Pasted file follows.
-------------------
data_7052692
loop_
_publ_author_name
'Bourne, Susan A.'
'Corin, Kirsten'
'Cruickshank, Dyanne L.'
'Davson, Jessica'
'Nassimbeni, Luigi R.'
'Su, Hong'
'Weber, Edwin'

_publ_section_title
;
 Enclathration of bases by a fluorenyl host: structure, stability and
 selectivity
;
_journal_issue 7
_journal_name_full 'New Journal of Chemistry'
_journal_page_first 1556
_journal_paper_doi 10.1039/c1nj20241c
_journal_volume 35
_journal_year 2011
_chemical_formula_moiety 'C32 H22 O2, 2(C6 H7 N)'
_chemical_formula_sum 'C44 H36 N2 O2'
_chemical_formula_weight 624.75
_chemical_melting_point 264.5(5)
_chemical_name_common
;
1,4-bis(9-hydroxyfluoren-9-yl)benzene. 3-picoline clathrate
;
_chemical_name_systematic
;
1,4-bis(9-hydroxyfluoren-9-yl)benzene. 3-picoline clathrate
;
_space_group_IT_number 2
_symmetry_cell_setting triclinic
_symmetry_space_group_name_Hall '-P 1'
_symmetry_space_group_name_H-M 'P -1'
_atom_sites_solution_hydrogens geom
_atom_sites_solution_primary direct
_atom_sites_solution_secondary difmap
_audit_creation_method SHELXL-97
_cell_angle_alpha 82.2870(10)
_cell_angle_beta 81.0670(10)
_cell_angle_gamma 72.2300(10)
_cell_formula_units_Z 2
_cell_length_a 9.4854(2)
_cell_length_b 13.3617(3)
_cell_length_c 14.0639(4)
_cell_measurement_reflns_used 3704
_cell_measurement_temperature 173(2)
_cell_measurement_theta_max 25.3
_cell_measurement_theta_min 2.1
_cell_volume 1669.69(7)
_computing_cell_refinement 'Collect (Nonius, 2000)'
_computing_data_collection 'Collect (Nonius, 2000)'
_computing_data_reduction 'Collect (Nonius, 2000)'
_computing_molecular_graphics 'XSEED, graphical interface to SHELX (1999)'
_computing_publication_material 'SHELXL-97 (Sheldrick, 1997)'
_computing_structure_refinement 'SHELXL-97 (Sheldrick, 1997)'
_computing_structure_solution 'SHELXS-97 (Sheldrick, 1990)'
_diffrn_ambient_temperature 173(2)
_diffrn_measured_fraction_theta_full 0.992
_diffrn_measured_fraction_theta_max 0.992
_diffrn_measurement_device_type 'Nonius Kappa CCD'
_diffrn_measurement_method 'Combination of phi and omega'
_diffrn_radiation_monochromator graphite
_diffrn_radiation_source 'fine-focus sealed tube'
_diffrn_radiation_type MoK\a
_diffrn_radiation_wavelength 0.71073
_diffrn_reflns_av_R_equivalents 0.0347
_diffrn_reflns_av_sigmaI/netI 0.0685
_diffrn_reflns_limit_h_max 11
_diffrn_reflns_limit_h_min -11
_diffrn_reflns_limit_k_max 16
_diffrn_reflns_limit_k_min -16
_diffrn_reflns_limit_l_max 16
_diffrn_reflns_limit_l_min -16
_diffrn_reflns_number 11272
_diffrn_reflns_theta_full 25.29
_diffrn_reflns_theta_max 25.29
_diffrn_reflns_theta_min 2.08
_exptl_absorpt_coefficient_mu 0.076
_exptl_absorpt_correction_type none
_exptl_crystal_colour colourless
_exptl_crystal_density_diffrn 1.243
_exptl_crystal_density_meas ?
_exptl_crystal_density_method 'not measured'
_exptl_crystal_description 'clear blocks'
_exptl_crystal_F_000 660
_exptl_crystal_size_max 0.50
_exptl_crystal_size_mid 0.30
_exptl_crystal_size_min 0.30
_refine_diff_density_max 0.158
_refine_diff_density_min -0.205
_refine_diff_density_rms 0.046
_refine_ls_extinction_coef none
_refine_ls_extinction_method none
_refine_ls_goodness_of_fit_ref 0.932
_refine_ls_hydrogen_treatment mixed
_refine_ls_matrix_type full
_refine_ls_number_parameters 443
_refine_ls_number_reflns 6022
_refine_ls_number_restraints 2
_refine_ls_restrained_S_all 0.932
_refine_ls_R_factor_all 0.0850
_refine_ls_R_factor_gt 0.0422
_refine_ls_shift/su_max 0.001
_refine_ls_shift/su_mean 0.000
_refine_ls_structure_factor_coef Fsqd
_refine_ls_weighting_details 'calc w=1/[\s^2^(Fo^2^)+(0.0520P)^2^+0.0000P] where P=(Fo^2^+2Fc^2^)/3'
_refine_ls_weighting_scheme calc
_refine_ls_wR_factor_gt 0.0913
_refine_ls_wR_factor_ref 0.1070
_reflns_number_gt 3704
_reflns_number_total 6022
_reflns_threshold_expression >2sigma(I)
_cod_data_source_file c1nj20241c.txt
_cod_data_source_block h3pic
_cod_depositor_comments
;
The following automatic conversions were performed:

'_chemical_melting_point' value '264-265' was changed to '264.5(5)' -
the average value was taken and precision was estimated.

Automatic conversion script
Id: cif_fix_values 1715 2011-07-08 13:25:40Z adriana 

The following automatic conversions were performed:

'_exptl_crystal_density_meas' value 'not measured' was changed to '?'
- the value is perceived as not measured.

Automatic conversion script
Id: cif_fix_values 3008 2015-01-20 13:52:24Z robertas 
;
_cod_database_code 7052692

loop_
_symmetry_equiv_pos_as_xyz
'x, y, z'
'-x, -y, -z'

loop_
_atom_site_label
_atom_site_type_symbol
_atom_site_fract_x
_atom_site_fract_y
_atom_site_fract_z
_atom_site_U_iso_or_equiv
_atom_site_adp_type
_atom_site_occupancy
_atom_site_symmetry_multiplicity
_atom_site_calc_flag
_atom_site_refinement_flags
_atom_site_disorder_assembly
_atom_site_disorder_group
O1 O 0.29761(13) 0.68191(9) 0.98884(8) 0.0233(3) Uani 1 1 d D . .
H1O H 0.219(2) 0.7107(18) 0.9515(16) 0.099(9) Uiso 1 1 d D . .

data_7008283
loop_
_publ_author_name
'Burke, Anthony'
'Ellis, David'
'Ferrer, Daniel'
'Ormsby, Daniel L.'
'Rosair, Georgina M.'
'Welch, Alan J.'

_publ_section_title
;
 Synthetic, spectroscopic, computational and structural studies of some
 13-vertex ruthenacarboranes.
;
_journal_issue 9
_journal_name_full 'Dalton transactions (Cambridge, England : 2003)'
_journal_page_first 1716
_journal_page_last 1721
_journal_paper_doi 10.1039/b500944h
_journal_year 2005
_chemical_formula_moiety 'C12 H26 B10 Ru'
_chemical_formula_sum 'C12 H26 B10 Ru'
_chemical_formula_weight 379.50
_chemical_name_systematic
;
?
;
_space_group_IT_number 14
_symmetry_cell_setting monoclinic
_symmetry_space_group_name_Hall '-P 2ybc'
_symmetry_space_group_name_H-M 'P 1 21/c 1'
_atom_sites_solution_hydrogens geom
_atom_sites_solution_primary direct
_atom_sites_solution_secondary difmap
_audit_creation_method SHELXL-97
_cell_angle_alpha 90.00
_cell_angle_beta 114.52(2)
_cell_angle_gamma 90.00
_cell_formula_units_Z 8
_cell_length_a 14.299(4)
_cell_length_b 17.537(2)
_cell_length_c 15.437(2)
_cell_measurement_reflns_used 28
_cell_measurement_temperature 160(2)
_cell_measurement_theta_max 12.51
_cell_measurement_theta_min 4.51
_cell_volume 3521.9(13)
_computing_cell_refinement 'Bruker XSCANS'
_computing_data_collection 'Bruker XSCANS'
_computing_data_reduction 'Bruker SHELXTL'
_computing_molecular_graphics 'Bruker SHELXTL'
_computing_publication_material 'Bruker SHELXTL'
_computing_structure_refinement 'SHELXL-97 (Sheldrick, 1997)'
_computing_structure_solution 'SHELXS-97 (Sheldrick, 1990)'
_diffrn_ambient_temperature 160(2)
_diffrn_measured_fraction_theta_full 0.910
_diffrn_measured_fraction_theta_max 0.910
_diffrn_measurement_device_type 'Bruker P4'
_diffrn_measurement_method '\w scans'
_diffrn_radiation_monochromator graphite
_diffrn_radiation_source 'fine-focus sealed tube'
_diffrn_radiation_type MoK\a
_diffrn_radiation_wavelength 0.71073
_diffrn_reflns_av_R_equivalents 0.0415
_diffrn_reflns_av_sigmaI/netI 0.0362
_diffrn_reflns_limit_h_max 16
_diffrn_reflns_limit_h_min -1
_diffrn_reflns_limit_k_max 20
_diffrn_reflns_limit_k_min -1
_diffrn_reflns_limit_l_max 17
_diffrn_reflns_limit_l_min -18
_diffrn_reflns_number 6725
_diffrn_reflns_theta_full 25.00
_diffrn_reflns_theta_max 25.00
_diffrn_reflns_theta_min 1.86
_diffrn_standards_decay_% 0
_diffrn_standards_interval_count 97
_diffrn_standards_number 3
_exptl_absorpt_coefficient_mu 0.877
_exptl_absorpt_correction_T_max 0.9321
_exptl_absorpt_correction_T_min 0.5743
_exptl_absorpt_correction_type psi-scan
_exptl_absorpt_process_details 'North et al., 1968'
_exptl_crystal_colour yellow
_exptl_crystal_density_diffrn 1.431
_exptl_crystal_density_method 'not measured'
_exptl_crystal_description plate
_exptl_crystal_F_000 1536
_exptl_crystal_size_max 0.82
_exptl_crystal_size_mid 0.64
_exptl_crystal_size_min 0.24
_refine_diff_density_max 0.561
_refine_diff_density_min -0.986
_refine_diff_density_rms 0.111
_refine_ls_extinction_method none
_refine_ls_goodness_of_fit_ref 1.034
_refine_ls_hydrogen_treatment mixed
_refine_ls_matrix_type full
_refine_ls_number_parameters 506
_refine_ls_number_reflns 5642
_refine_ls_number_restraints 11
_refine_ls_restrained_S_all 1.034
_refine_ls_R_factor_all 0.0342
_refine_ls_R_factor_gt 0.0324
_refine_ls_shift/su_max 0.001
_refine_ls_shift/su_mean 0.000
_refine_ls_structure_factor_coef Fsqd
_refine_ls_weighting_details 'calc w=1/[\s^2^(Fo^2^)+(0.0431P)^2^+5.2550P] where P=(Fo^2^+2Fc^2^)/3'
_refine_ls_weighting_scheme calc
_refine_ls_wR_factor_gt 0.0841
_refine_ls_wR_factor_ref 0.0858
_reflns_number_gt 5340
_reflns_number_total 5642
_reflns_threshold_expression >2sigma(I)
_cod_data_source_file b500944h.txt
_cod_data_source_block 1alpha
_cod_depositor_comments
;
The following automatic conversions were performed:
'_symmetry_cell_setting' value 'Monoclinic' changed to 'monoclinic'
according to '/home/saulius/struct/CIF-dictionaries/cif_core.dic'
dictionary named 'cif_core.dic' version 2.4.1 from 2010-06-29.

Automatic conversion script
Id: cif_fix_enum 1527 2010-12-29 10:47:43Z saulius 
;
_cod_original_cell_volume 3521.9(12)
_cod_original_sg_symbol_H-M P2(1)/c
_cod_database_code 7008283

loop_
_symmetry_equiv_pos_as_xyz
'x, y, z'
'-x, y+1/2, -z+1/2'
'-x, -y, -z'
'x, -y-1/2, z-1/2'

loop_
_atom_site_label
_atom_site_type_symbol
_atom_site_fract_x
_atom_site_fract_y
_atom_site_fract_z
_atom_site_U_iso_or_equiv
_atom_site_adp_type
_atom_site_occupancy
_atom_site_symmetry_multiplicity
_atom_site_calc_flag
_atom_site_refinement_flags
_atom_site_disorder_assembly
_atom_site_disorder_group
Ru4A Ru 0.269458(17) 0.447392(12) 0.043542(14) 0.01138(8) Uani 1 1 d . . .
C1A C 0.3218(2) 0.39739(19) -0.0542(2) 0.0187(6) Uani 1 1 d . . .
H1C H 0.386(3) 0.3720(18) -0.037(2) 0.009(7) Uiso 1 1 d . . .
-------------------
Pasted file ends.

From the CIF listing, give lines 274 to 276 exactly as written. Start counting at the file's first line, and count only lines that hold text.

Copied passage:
dictionary named 'cif_core.dic' version 2.4.1 from 2010-06-29.

Automatic conversion script
Id: cif_fix_enum 1527 2010-12-29 10:47:43Z saulius 